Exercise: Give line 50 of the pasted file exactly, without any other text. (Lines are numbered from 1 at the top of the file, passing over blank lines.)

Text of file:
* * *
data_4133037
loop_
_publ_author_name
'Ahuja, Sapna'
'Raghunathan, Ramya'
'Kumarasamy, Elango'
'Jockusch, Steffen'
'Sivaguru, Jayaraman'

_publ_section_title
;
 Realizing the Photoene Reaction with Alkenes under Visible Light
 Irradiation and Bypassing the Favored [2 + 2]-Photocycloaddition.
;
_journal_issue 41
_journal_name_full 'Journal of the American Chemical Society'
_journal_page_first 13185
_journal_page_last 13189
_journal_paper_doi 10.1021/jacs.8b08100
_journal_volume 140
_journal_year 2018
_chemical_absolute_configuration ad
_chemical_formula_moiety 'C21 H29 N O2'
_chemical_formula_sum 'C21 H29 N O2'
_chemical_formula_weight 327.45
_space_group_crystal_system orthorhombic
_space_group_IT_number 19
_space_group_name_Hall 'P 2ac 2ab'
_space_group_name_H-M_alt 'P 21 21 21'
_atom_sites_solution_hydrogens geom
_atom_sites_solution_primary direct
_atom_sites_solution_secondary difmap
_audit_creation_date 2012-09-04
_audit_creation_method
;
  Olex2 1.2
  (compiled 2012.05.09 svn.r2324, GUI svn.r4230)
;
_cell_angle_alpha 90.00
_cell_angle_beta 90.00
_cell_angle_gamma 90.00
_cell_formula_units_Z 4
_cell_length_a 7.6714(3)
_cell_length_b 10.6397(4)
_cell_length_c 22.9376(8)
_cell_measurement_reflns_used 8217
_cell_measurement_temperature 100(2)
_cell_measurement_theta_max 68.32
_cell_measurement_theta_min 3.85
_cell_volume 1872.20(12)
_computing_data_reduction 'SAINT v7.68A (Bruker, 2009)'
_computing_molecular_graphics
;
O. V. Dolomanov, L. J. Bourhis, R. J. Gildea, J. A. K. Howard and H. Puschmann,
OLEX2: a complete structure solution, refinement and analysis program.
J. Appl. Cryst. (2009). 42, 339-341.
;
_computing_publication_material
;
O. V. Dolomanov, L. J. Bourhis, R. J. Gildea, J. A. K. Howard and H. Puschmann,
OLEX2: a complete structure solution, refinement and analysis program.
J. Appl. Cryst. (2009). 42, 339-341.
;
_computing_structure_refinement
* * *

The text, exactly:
_computing_data_reduction 'SAINT v7.68A (Bruker, 2009)'